We write to you from a small village in the Kalahari. If you look carefully at the map of Africa, you’ll find us between Namibia and Botswana. It’s towards the South. We don’t have much water here and it gets a bit dusty when the wind blows.

We heard about the storm you call Sandy. Despite its name, it brought you rain and snow, two things we hardly ever hear about down here. However, we do know a lot about power failures, fire-engines that are too late and schools that close for all kinds of reasons. The hospital in Upington too, has to get by without electricity from time to time.

So we understand the hardship you must be enduring. That’s why we wrote. To say we’re sorry.

But we also have good news. You can drive on roads filled with potholes. If the schools don’t work, the kids can study at home – ours have to, often. All fires burn out eventually, even without a fire-engine nearby. And when the candles run out, you can collect firewood and have a braai. In fact, people seem to live quite comfortably if the government is busy with other things. Over here we are quite used to it.

So, Mr (or Mrs) President: take heart. We hope the storm is over by now and that you can once again concern yourself with the important things a president should do – like playing golf and talking to people about making money or even building a new mansion for your extended family.

Kind regards

The People of Rolbos.

She picks up the phone to contact Richard Quest , her contact at CNN.

“Where’s Rolbos?”

The line is silent for a while. “I dunno. Nowhere?”

Putting down the receiver, she crumbles the letter into the wastepaper basket.

“Some cranks,” she hisses.

Then she sets about writing an elaborate reply to the Nigerian gentleman. You never know…

Flashfiction: Sandy

“They’ve got a hurricane in America,” Gertruida says, because she knows everything, “called Sandy. They say it is a Frankenstorm.”

“Do they have deserts over there?” Vetfaan tries not to gape. “I thought the Kalahari is the only one.”

“That hurricane has nothing to do with sand, Vetfaan. It’s about winds, rain and snow.” She’s really trying to be patient.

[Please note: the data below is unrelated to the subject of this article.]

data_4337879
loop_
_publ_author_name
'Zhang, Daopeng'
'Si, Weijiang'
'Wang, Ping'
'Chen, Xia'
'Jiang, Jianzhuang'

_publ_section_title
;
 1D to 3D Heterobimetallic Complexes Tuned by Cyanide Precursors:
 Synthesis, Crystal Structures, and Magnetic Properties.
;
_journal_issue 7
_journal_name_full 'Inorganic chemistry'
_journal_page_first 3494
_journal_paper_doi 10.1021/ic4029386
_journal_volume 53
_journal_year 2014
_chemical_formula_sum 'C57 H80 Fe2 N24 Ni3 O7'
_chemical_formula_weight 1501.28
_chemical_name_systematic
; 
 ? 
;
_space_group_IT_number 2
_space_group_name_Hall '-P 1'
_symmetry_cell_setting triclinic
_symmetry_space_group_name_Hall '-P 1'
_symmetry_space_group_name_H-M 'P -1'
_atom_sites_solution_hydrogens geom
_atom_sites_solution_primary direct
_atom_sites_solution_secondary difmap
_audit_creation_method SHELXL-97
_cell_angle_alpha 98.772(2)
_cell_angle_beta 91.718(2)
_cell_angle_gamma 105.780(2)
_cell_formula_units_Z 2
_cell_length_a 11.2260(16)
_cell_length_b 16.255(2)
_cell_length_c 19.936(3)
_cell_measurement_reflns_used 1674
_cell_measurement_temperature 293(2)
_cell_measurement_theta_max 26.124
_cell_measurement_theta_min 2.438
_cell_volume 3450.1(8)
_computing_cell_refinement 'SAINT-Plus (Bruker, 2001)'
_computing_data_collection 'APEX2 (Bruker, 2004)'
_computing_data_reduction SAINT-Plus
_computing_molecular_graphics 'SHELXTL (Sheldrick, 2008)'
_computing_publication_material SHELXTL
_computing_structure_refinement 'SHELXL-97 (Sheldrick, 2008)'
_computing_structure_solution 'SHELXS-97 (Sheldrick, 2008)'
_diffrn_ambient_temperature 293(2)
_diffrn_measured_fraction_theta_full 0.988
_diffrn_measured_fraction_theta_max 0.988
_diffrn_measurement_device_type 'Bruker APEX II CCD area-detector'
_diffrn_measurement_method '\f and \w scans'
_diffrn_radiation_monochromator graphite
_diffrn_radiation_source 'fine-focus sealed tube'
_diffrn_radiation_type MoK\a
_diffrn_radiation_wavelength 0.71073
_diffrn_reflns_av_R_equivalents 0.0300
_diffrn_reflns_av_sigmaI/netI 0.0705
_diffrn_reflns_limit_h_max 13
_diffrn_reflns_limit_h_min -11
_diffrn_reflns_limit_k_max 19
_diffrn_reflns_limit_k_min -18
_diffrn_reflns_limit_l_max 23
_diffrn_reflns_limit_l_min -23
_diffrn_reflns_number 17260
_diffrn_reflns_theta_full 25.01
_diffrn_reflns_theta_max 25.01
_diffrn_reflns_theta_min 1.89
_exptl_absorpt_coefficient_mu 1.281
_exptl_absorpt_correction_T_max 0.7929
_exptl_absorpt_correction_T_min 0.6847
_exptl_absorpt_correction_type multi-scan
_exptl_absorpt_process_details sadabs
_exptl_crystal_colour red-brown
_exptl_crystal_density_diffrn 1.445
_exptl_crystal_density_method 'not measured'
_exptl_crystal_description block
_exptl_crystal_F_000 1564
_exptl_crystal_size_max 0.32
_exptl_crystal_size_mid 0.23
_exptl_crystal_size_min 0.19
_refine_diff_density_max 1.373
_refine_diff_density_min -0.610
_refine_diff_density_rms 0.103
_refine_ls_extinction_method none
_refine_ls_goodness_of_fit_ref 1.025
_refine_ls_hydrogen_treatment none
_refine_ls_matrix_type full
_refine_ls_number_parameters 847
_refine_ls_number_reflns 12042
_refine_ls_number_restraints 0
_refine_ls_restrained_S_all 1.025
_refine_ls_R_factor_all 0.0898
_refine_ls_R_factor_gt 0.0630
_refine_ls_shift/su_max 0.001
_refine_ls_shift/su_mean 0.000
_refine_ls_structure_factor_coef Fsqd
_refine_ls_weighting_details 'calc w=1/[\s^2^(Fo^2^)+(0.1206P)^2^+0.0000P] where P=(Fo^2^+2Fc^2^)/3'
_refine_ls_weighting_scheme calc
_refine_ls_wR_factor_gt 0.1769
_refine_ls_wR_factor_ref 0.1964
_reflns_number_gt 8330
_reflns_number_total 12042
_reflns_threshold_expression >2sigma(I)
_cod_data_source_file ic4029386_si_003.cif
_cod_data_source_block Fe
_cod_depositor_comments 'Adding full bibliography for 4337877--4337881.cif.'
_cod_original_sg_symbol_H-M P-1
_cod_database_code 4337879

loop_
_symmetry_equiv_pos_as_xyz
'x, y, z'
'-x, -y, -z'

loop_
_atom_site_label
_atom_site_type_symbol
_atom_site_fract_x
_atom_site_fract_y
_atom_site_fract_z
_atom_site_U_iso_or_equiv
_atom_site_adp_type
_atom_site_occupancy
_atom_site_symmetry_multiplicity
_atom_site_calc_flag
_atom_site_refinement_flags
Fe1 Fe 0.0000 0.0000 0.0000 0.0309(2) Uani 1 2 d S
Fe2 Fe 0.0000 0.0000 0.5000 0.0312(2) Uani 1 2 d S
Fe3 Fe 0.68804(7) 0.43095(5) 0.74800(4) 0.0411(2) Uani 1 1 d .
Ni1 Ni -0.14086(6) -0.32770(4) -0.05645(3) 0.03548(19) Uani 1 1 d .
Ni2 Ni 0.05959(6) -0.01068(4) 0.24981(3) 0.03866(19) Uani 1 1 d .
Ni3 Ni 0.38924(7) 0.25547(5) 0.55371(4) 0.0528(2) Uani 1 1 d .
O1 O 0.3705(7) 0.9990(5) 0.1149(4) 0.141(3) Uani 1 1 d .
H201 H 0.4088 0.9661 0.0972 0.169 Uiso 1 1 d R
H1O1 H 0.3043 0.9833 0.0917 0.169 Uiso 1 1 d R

“Then why call it Sandy? Shouldn’t it be Rainy, or Windy?”

“Hurricanes get girl-names, silly. You don’t get girls called Windy – they’ll never make it past high school with a name like that.” Gertruida sniggers at the thought. “Imagine introducing her to your parents: ‘Hi mom and dad, this is my new girlfriend. She’s Windy.’  It just won’t go down all that well.”

“I can’t understand the hype. What makes Sandy so special?” Lucinda is used to Mediterranean storms, but this one seems worse.

“It’s the warming of the Caribbean Sea, Lucinda. It is where tropical storms get born. But if it meets the unstable cold jet stream from the melting North Pole, it causes a situation where winds from the North and South crash into each other. The one is warm, the other cold.  And the energy released, is beyond comprehension. That’s Sandy.”

“Okay, I get it.” Vetfaan sits back with a satisfied grin. “It’s like Malema and Zuma. A lot of hot air gets met with a mass of cold-hearted political ambition. The result: a hurricane that disrupts lives, causes electrical shortages and drives people to leave the security of their homes. Schools get closed down, the economy suffers and people don’t work.”

Gertruida rolls her eyes. Sometimes she has to let go of the belief that her countrymen still hope for a better future.

“Vetfaan, we should think – and pray – for those folks in America. They’re facing Sandy. It’s real, you know?”

“And we’re facing our own hurricane, Gertruida. It’s called Bloody. Tell me: do they care?”